A history of Spanish Contemporary Art. The Juana Mordó legacy collection (2010)
Text: Extracted from the exhibition programme (2010)
The Juana Mordó legacy collection Exhibition organised by the Valladolid City Council/Municipal Culture Foundation and the Círculo de Bellas Artes
Juana Mordó (1899-1984) was a woman of the world who, in 1943, in the midst of the post-war period, stopped in Madrid. And it was in this city that she dedicated part of her last years to her gallery. On the 14th of March 1964 the main headquarters of the Juana Mordó gallery, situated in Calle Villanueva,7, in Madrid, was opened to the public with a collective exhibition. This was the place where 20 years earlier her teacher and friend Eugenio d’ Ors had held The Salons of the Eleven.
After this inaugural exhibition, Lucio Muñoz will have his first of six individual exhibitions that Juana has held for him. Born in Thessaloniki (Greece), of Jewish origin, with a Catalan surname, and after living in Paris and Berlin, Juana Mordó managed to open her gallery after having worked in Spain with editorial themes in La Rosa Vera, or as an editor for Radio Nacional. But it is her time as artistic director in the Biosca gallery from 1958 to 1963 that will bring her closer to the world of plastic artists.
When she says goodbye to Aurelio Biosca, he expresses his differences with Juana Mordó’s personality, although he acknowledges that she was “a great saleswoman”. Antonio López will highlight her generosity with him, as well as her “devilish character”. In 1953 she was the secretary of the commission for the 1st International Exhibition of Open Air Sculpture in the autumn of that year in the Retiro Park in Madrid, from which the work “Girl on a Chair” by Giacomo Manzú, now in the Reina Sofía Museum collection, originated. With a vast culture, with her correct Spanish – she spoke in French with her dogs, cats and money -, with her hat and her fur coats, at the age of retirement of 65 and until her death in 1984, this “little old lady” of art became the great lady of the avant-garde of the fifties and of the young creators that she promoted in her Madrid gallery.
In addition to her headquarters in Calle Villanueva, she opened other branches in the streets of Castelló and Princesa in good times, which she closed after four years. The collector and president of the Board of Trustees of the Reina Sofia National Museum, Pilar Citoler, remembers how in 1969 she obtained an important work for the first time: “my first serious painting that I bought is the oil by José Caballero “El andaluz perdido”, acquired in the Juana Mordó gallery in Madrid”. Other artists such as Amalia Avia declare her difficult character, her cheekiness, her intelligence and her hard work as her particularities. However, for Jaime Burgillos” was a fascinating woman, who I admired very much, above all because she liked to sell art and had an incredible eye for the client”. That knowledge of selling is what Bonifacio highlights from Juana Mordó: “she was the best gallery owner I have ever known”.
In 1974, on her tenth anniversary, she decided to present drawings by Kandinsky without much success. He only managed to sell one. Neither was the exhibition by Fernando Botero, between 5 and 24 February 1968, which he was unable to award any piece. He helped current gallery owners such as Kagda Belloti, artists such as Carmen Laffón, who showed in Biosca and in his Gallery in 67, and of course Benjamín Palencia and Manuel Viola, who always placed undecided customers.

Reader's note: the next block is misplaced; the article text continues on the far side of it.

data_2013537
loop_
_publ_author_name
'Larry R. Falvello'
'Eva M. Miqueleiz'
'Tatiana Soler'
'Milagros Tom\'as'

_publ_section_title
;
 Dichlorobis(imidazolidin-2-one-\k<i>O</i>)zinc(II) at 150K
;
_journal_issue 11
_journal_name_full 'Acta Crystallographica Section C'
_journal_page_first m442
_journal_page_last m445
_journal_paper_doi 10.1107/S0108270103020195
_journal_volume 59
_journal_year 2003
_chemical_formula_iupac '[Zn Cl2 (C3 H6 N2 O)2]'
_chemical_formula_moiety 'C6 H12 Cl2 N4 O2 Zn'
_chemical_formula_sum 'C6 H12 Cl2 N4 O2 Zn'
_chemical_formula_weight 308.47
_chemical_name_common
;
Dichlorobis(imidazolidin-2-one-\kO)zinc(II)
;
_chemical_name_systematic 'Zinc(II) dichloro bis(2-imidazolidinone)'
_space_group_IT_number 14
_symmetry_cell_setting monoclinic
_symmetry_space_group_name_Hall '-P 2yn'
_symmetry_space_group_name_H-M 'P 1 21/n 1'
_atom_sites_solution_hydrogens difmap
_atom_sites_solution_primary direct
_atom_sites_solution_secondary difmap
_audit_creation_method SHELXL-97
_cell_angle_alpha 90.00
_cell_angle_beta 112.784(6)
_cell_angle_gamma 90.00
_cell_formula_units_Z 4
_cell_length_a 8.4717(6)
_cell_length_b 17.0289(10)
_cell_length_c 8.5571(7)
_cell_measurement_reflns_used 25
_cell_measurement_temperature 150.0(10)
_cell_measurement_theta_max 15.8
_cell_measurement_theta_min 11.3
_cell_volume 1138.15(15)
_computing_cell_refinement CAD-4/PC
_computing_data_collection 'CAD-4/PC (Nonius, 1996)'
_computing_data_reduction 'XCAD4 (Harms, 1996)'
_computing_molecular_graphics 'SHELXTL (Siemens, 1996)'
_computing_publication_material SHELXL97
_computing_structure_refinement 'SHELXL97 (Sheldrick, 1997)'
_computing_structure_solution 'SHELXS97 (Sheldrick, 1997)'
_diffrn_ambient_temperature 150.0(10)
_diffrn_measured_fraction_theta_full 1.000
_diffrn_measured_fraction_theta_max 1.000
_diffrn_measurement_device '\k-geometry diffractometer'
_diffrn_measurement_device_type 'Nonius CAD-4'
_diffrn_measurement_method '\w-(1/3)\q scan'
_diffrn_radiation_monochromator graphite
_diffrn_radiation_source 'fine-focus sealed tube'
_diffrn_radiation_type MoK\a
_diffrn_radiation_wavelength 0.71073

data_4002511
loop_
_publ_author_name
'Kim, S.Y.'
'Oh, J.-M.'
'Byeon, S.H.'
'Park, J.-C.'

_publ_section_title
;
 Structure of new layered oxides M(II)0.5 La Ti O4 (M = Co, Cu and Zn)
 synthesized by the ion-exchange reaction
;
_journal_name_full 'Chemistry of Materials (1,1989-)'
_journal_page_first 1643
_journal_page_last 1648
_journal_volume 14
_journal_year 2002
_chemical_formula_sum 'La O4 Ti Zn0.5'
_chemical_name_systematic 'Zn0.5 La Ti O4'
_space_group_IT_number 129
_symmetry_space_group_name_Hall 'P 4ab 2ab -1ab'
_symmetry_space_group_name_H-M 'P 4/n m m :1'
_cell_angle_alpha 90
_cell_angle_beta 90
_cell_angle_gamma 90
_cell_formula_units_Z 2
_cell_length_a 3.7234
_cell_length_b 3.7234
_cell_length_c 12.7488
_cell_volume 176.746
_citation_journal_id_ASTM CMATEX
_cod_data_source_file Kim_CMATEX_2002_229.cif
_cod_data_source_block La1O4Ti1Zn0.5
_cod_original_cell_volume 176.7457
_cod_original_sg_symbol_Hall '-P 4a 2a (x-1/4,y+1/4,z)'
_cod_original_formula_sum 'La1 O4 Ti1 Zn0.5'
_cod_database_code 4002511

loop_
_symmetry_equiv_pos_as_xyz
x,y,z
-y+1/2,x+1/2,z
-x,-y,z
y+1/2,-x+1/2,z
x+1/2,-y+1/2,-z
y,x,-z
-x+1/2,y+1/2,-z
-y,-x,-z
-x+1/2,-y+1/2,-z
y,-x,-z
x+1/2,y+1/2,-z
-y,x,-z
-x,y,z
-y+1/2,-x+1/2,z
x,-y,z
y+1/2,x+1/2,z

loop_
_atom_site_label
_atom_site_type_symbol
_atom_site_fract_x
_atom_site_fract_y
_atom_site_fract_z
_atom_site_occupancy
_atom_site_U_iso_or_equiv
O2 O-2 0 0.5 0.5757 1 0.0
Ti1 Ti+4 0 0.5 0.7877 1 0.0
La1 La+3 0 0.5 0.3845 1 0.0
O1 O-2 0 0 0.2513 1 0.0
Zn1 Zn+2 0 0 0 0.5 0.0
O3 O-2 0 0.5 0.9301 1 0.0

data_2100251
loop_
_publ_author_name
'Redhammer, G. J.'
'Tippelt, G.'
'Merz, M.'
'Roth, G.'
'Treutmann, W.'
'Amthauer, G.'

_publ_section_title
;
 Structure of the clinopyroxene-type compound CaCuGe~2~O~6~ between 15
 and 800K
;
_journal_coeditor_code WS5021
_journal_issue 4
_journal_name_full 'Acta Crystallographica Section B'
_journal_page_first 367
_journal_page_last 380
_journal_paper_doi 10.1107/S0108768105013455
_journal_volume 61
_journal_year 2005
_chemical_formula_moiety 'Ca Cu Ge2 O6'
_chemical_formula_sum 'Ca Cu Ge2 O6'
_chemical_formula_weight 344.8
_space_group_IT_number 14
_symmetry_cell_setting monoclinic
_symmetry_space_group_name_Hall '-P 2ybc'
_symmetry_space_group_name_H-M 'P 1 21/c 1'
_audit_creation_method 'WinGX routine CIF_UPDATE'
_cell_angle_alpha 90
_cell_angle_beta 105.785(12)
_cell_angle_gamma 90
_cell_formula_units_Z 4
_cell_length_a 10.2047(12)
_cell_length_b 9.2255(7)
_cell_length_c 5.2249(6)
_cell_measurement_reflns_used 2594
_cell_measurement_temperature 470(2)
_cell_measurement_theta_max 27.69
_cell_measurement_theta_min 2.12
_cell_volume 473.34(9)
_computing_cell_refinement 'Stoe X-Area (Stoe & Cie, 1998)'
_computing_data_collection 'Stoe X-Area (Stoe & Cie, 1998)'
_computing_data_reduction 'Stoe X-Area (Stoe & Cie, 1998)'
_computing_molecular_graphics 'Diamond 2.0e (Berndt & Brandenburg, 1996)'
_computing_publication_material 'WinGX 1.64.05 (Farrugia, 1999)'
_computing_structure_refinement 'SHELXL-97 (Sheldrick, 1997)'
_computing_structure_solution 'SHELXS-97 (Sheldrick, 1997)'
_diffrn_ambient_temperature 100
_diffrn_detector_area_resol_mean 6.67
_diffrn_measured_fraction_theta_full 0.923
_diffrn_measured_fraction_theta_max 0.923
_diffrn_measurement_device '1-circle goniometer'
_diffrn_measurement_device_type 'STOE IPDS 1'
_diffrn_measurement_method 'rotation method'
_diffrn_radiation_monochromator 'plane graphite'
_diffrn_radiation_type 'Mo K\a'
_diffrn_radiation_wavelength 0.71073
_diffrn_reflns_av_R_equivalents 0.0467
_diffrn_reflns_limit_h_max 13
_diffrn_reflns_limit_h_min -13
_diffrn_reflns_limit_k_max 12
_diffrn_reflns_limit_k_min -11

He displayed works from the El Paso group: almost all of them passed through his walls, with sackcloths by Millares, the imaginary portraits of Saura, the grilles of Rivera, the woods of Lucio Muñoz, or the iron spirals of Martín Chirino, together with Pablo Serrano, Juana Francés, Suárez, Feito and Canogar. He showed the abstract works of the great artists such as Enrique Gran, Jaime Burguillos, Salvador Victoria, Farreras, the aerial writings of Mompó, the geometries of Sempere and Palazuelo, or the artists from Cuenca among whom Zobel, Torner, Gerardo Rueda, Bonifacio and Lorenzo stand out. In front of them, the Madrid and Seville realists, with Julio López Hernández, Carmen Laffón and Amalia Avia among others. He was very friendly with Antonio López, but he only presented him in his gallery at the inaugural group show in 1964.
In the seventies, he showed works by Equipo Crónica, Arroyo, Juan Martínez or Darío Villalba, until the eighties, when he opened an exhibition of young Spanish artists with great public and critical success, among which Fernando Mignoni, Alfonso Fraile, Eduardo Chillida or Gordillo stood out. In addition, he exhibited in his last stage Pérez Villalta, Broto, Campano, Espaliú, Santiago Serrano, Fontcuberta, Corbeira, Miura and Susana Solano. When he died, his collaborator Helga de Alvear, continued with the gallery until 1994.
He did not forget to show us European artists such as César, his friend the Swiss artist Jean Lecoutre, Hartung, Erté, David Hockney or Nan June Paik. Also the Hispanic Americans were represented in his room with Botero, Rómulo Macció, or Miguel Condé, and he visited the great international art events, such as the fairs of Cologne, Basel, the FIAC in Paris, or Arco in Madrid, to make Spanish artists known outside our borders. Generous, flirtatious and mysterious, her artistic legacy was donated to the Círculo de Bellas Artes in Madrid, with more than 250 works, including paintings, sculptures and drawings, together with more than 3,000 books. All this, as a summary of her 20 years of gallery activity, and her more than 200 artists exhibited in her Madrid gallery.